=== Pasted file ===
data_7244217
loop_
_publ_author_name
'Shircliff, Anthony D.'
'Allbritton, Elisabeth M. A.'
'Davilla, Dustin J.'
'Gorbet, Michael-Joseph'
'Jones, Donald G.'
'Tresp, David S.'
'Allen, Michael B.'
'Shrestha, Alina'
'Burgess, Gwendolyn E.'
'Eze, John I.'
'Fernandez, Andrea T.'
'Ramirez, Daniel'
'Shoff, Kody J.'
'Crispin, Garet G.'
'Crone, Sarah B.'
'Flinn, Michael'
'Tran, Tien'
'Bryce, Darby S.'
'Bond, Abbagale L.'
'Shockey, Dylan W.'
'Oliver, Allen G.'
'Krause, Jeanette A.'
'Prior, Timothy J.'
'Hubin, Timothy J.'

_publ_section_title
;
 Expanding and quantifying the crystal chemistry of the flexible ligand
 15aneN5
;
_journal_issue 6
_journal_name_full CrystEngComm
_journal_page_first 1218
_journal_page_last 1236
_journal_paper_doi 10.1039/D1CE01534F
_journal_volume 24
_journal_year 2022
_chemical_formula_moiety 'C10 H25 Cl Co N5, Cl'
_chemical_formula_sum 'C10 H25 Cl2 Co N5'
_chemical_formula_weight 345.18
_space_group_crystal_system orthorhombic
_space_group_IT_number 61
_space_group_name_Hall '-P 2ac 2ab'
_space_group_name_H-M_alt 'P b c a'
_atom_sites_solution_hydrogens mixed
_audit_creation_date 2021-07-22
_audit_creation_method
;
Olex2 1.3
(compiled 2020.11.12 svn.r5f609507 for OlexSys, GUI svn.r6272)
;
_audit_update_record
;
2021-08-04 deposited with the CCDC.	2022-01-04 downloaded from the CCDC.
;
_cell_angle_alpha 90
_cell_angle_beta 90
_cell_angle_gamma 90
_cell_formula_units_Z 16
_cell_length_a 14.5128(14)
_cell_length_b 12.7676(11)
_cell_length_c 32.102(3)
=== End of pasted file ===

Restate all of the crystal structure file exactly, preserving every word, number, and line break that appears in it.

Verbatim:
data_7244217
loop_
_publ_author_name
'Shircliff, Anthony D.'
'Allbritton, Elisabeth M. A.'
'Davilla, Dustin J.'
'Gorbet, Michael-Joseph'
'Jones, Donald G.'
'Tresp, David S.'
'Allen, Michael B.'
'Shrestha, Alina'
'Burgess, Gwendolyn E.'
'Eze, John I.'
'Fernandez, Andrea T.'
'Ramirez, Daniel'
'Shoff, Kody J.'
'Crispin, Garet G.'
'Crone, Sarah B.'
'Flinn, Michael'
'Tran, Tien'
'Bryce, Darby S.'
'Bond, Abbagale L.'
'Shockey, Dylan W.'
'Oliver, Allen G.'
'Krause, Jeanette A.'
'Prior, Timothy J.'
'Hubin, Timothy J.'

_publ_section_title
;
 Expanding and quantifying the crystal chemistry of the flexible ligand
 15aneN5
;
_journal_issue 6
_journal_name_full CrystEngComm
_journal_page_first 1218
_journal_page_last 1236
_journal_paper_doi 10.1039/D1CE01534F
_journal_volume 24
_journal_year 2022
_chemical_formula_moiety 'C10 H25 Cl Co N5, Cl'
_chemical_formula_sum 'C10 H25 Cl2 Co N5'
_chemical_formula_weight 345.18
_space_group_crystal_system orthorhombic
_space_group_IT_number 61
_space_group_name_Hall '-P 2ac 2ab'
_space_group_name_H-M_alt 'P b c a'
_atom_sites_solution_hydrogens mixed
_audit_creation_date 2021-07-22
_audit_creation_method
;
Olex2 1.3
(compiled 2020.11.12 svn.r5f609507 for OlexSys, GUI svn.r6272)
;
_audit_update_record
;
2021-08-04 deposited with the CCDC.	2022-01-04 downloaded from the CCDC.
;
_cell_angle_alpha 90
_cell_angle_beta 90
_cell_angle_gamma 90
_cell_formula_units_Z 16
_cell_length_a 14.5128(14)
_cell_length_b 12.7676(11)
_cell_length_c 32.102(3)